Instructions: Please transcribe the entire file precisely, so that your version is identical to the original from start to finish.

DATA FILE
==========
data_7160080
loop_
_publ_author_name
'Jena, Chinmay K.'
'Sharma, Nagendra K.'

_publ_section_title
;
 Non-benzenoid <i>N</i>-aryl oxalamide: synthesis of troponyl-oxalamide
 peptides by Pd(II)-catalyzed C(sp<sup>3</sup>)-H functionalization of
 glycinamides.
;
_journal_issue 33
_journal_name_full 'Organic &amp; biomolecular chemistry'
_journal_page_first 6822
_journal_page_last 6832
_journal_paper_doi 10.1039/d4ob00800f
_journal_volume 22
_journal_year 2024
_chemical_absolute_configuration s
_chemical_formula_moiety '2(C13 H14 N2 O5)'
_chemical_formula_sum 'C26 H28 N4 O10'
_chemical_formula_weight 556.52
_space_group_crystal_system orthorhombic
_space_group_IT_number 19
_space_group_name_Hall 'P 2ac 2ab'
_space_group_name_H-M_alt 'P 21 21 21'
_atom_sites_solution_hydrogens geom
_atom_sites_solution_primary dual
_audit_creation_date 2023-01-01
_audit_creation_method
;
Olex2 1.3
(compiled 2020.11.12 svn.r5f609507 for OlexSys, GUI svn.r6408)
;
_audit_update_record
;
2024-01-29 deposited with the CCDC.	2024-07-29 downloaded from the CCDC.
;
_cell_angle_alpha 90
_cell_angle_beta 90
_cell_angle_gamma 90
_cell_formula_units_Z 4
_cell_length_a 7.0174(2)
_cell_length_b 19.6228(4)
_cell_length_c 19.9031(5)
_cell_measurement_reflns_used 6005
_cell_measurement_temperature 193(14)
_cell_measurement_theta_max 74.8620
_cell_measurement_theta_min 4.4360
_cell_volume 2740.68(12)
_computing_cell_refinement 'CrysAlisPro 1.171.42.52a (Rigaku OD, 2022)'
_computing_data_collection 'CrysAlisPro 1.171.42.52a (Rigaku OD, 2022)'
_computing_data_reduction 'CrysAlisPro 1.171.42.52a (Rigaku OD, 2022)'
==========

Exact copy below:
data_7160080
loop_
_publ_author_name
'Jena, Chinmay K.'
'Sharma, Nagendra K.'

_publ_section_title
;
 Non-benzenoid <i>N</i>-aryl oxalamide: synthesis of troponyl-oxalamide
 peptides by Pd(II)-catalyzed C(sp<sup>3</sup>)-H functionalization of
 glycinamides.
;
_journal_issue 33
_journal_name_full 'Organic &amp; biomolecular chemistry'
_journal_page_first 6822
_journal_page_last 6832
_journal_paper_doi 10.1039/d4ob00800f
_journal_volume 22
_journal_year 2024
_chemical_absolute_configuration s
_chemical_formula_moiety '2(C13 H14 N2 O5)'
_chemical_formula_sum 'C26 H28 N4 O10'
_chemical_formula_weight 556.52
_space_group_crystal_system orthorhombic
_space_group_IT_number 19
_space_group_name_Hall 'P 2ac 2ab'
_space_group_name_H-M_alt 'P 21 21 21'
_atom_sites_solution_hydrogens geom
_atom_sites_solution_primary dual
_audit_creation_date 2023-01-01
_audit_creation_method
;
Olex2 1.3
(compiled 2020.11.12 svn.r5f609507 for OlexSys, GUI svn.r6408)
;
_audit_update_record
;
2024-01-29 deposited with the CCDC.	2024-07-29 downloaded from the CCDC.
;
_cell_angle_alpha 90
_cell_angle_beta 90
_cell_angle_gamma 90
_cell_formula_units_Z 4
_cell_length_a 7.0174(2)
_cell_length_b 19.6228(4)
_cell_length_c 19.9031(5)
_cell_measurement_reflns_used 6005
_cell_measurement_temperature 193(14)
_cell_measurement_theta_max 74.8620
_cell_measurement_theta_min 4.4360
_cell_volume 2740.68(12)
_computing_cell_refinement 'CrysAlisPro 1.171.42.52a (Rigaku OD, 2022)'
_computing_data_collection 'CrysAlisPro 1.171.42.52a (Rigaku OD, 2022)'
_computing_data_reduction 'CrysAlisPro 1.171.42.52a (Rigaku OD, 2022)'